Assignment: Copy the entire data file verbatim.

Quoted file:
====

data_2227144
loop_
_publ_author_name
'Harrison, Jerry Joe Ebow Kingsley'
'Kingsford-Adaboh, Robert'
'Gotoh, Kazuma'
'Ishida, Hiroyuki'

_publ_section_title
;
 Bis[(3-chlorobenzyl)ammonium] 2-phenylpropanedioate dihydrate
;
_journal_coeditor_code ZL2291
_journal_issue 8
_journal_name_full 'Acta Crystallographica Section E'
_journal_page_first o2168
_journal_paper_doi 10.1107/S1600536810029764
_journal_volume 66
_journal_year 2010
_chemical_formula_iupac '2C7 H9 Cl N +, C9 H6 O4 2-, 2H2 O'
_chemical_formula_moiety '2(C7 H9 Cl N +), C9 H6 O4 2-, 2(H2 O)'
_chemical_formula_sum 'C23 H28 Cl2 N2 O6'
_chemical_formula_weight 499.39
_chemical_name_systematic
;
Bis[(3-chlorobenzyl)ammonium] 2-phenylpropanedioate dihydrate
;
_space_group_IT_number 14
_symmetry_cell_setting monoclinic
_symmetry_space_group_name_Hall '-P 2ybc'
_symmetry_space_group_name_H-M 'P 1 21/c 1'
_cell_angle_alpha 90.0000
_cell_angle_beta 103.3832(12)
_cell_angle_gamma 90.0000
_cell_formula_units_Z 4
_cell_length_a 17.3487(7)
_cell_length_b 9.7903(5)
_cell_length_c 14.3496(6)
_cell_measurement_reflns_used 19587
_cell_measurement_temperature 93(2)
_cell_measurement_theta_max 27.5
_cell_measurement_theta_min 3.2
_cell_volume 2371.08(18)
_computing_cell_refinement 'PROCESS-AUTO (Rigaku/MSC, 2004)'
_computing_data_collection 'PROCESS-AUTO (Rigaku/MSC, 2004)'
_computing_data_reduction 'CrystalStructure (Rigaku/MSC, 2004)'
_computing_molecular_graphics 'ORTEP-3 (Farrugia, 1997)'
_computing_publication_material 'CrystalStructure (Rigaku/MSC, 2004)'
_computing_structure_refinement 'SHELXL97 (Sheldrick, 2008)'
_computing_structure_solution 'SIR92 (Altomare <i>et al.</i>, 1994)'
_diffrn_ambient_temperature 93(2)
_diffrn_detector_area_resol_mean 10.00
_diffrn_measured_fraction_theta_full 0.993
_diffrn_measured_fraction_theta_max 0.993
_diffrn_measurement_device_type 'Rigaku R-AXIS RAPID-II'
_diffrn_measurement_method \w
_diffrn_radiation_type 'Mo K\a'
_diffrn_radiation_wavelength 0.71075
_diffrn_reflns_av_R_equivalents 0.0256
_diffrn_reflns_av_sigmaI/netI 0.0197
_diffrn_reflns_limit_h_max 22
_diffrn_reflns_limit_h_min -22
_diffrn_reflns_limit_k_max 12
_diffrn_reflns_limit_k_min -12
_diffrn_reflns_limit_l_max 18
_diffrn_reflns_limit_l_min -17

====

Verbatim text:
data_2227144
loop_
_publ_author_name
'Harrison, Jerry Joe Ebow Kingsley'
'Kingsford-Adaboh, Robert'
'Gotoh, Kazuma'
'Ishida, Hiroyuki'

_publ_section_title
;
 Bis[(3-chlorobenzyl)ammonium] 2-phenylpropanedioate dihydrate
;
_journal_coeditor_code ZL2291
_journal_issue 8
_journal_name_full 'Acta Crystallographica Section E'
_journal_page_first o2168
_journal_paper_doi 10.1107/S1600536810029764
_journal_volume 66
_journal_year 2010
_chemical_formula_iupac '2C7 H9 Cl N +, C9 H6 O4 2-, 2H2 O'
_chemical_formula_moiety '2(C7 H9 Cl N +), C9 H6 O4 2-, 2(H2 O)'
_chemical_formula_sum 'C23 H28 Cl2 N2 O6'
_chemical_formula_weight 499.39
_chemical_name_systematic
;
Bis[(3-chlorobenzyl)ammonium] 2-phenylpropanedioate dihydrate
;
_space_group_IT_number 14
_symmetry_cell_setting monoclinic
_symmetry_space_group_name_Hall '-P 2ybc'
_symmetry_space_group_name_H-M 'P 1 21/c 1'
_cell_angle_alpha 90.0000
_cell_angle_beta 103.3832(12)
_cell_angle_gamma 90.0000
_cell_formula_units_Z 4
_cell_length_a 17.3487(7)
_cell_length_b 9.7903(5)
_cell_length_c 14.3496(6)
_cell_measurement_reflns_used 19587
_cell_measurement_temperature 93(2)
_cell_measurement_theta_max 27.5
_cell_measurement_theta_min 3.2
_cell_volume 2371.08(18)
_computing_cell_refinement 'PROCESS-AUTO (Rigaku/MSC, 2004)'
_computing_data_collection 'PROCESS-AUTO (Rigaku/MSC, 2004)'
_computing_data_reduction 'CrystalStructure (Rigaku/MSC, 2004)'
_computing_molecular_graphics 'ORTEP-3 (Farrugia, 1997)'
_computing_publication_material 'CrystalStructure (Rigaku/MSC, 2004)'
_computing_structure_refinement 'SHELXL97 (Sheldrick, 2008)'
_computing_structure_solution 'SIR92 (Altomare <i>et al.</i>, 1994)'
_diffrn_ambient_temperature 93(2)
_diffrn_detector_area_resol_mean 10.00
_diffrn_measured_fraction_theta_full 0.993
_diffrn_measured_fraction_theta_max 0.993
_diffrn_measurement_device_type 'Rigaku R-AXIS RAPID-II'
_diffrn_measurement_method \w
_diffrn_radiation_type 'Mo K\a'
_diffrn_radiation_wavelength 0.71075
_diffrn_reflns_av_R_equivalents 0.0256
_diffrn_reflns_av_sigmaI/netI 0.0197
_diffrn_reflns_limit_h_max 22
_diffrn_reflns_limit_h_min -22
_diffrn_reflns_limit_k_max 12
_diffrn_reflns_limit_k_min -12
_diffrn_reflns_limit_l_max 18
_diffrn_reflns_limit_l_min -17